Essays On Bram Stoker Dracula

Essays On Bram Stoker Dracula-59
The norm of this time entails her to be the ideal image of purity and modesty.

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Lucy shows characteristics of both the good Victorian woman and the impure, hyper-sexual Victorian woman.

By essentially giving Lucy two personalities in the novel, Stoker is showing the ease, ability, and potential in which the ideal Victorian woman can be converted into the evil, unchaste, impure, sexual woman of Victorian society.

Similarly, Jonathan has initial feelings about Dracula that he was convinced were wrong as they were not rational thoughts.

He writes that, “there is something so strange about this place and all in it that [he] cannot but feel uneasy.” (21).

In Dracula, by Bram Stoker, good versus evil was symbolised throughout the book as two antithetical forces without an in between.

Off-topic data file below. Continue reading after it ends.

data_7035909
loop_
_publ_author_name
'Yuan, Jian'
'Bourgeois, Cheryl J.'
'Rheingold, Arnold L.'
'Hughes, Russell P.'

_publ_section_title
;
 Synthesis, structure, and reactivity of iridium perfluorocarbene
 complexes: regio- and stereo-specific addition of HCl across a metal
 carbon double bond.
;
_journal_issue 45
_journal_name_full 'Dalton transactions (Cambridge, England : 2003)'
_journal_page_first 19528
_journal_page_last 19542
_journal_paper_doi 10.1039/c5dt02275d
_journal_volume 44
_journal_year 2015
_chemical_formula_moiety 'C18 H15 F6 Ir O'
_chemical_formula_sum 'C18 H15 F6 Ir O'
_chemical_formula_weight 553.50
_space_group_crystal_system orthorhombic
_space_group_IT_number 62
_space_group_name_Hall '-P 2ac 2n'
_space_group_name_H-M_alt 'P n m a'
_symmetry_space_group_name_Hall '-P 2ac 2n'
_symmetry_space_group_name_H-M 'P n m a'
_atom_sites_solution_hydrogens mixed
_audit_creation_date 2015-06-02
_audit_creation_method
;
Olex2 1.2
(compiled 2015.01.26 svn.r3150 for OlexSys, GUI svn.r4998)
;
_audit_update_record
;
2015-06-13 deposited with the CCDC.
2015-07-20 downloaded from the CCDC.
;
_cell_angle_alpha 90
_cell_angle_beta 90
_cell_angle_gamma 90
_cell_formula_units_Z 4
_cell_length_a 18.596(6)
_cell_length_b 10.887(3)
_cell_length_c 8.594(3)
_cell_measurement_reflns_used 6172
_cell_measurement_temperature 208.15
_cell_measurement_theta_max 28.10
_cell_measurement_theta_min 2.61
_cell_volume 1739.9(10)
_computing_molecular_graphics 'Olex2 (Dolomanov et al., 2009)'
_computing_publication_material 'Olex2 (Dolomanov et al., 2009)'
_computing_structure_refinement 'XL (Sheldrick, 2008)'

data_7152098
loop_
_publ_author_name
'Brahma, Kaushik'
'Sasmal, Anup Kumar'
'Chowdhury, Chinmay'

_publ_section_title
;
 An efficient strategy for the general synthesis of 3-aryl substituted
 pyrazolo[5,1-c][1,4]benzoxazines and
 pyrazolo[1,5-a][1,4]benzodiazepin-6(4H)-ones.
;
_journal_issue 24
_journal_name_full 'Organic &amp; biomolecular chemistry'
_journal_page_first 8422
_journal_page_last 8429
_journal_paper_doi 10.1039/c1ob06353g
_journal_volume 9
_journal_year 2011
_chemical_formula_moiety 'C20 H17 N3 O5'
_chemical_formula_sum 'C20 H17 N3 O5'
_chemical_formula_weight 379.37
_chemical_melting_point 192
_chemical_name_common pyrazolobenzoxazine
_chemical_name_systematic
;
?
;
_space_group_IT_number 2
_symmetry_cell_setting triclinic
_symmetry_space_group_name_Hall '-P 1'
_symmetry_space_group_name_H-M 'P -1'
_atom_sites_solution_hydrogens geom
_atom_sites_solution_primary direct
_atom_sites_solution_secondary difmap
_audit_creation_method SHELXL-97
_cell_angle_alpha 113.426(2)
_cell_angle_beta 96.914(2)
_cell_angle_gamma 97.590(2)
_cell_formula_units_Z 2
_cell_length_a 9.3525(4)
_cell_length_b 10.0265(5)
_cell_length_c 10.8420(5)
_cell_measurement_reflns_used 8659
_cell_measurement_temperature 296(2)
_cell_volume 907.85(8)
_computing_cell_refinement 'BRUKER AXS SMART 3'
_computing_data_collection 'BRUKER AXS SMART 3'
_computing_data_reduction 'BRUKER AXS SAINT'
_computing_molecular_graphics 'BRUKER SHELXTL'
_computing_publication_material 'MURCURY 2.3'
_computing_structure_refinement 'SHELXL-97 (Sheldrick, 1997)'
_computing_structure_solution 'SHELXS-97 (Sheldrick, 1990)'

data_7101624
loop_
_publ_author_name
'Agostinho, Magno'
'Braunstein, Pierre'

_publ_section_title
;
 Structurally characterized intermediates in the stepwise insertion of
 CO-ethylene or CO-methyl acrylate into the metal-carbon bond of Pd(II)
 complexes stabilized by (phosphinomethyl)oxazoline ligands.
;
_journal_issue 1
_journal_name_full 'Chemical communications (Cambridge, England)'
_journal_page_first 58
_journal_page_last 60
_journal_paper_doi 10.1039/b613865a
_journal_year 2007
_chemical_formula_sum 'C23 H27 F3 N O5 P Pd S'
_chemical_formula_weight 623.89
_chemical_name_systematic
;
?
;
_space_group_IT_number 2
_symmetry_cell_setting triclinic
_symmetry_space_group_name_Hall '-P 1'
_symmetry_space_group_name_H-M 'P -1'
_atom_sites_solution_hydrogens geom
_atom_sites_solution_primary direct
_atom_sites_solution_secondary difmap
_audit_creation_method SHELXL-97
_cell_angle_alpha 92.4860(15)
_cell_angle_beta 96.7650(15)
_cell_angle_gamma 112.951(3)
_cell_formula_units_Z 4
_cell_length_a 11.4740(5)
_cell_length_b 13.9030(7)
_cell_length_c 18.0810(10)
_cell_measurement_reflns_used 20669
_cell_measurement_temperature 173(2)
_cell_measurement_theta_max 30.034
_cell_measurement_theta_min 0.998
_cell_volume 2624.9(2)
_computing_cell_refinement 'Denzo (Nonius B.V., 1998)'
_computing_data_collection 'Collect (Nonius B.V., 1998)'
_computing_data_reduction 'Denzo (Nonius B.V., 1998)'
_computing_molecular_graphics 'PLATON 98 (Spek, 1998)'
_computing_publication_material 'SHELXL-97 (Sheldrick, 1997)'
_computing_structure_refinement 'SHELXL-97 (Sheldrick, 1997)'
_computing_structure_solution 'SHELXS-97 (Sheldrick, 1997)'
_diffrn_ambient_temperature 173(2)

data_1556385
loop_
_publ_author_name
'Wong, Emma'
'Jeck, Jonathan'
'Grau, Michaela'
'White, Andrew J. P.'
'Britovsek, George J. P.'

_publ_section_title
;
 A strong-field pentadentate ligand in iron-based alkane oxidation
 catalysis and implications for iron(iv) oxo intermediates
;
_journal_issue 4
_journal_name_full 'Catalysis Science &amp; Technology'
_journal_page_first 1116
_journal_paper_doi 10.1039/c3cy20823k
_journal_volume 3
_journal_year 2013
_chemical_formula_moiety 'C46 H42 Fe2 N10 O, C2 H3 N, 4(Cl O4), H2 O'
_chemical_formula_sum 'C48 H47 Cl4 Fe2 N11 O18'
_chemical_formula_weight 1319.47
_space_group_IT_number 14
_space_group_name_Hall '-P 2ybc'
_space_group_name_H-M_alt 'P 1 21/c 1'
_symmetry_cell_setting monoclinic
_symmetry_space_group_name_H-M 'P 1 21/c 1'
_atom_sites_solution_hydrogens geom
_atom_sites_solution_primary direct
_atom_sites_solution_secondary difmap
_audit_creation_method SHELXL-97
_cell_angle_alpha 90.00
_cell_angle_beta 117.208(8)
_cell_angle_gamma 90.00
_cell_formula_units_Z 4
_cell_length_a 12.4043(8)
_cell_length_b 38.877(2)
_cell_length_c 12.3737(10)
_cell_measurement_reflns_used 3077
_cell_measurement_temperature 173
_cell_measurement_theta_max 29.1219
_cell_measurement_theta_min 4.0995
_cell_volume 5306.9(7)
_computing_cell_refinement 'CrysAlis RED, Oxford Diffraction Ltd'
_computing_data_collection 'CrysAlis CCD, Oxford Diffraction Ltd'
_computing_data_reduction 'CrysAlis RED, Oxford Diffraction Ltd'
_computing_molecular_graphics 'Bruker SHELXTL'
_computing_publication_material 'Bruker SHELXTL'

By clearly demonstrating the relationship between the dualistic ideas of intuition versus logic, good characters facing figures comparable to the devil, and symbolism within the natural world, Bram Stoker effectively recounts a “holy war” between the antagonistic forces of good and evil.Stoker’s great use of hypnotism is what leads to Dracula’s destruction in the end.However, what influences Stoker to use hypnotherapy in order to kill off the most important character in his book? We see that the antagonist is a very intelligent, and powerful man in the novel.In the Victorian Era, logic was perceived as good, while intuition was evil and immoral. Seward writes how he was at first convinced that Lucy was, in fact, a vampire, but later thinks these ideas are outlandish.He is unwilling to accept Van Helsing’s intuition because his thoughts could not be justified by logic, but could be proven merely by beliefs.The theme in Dracula is that classic Gothic theme of the epic battle of good versus evil.In this novel this is expressed in a very direct way sweet self in death is by stabbing a stake through her heart.Dracula, in one aspect, is a novel about the The role of the women in the story Dracula, by Bram Stoker, is seen as one that defines the role of women in society during the nineteenth century.During this time in Victorian England, women held a role that required them to behave in a certain way.Firstly, good and evil was seen throughout the aspect of intuition versus logic of the book. Seward writes in his diary that, “Yesterday [he] was almost willing to accept Van Helsing’s monstrous ideas; but now they seem to start out lurid before me as outrages on common sense. I wonder if his mind can have become in any way unhinged.Surely there must be some rational explanation of all these mysterious things.” (174).

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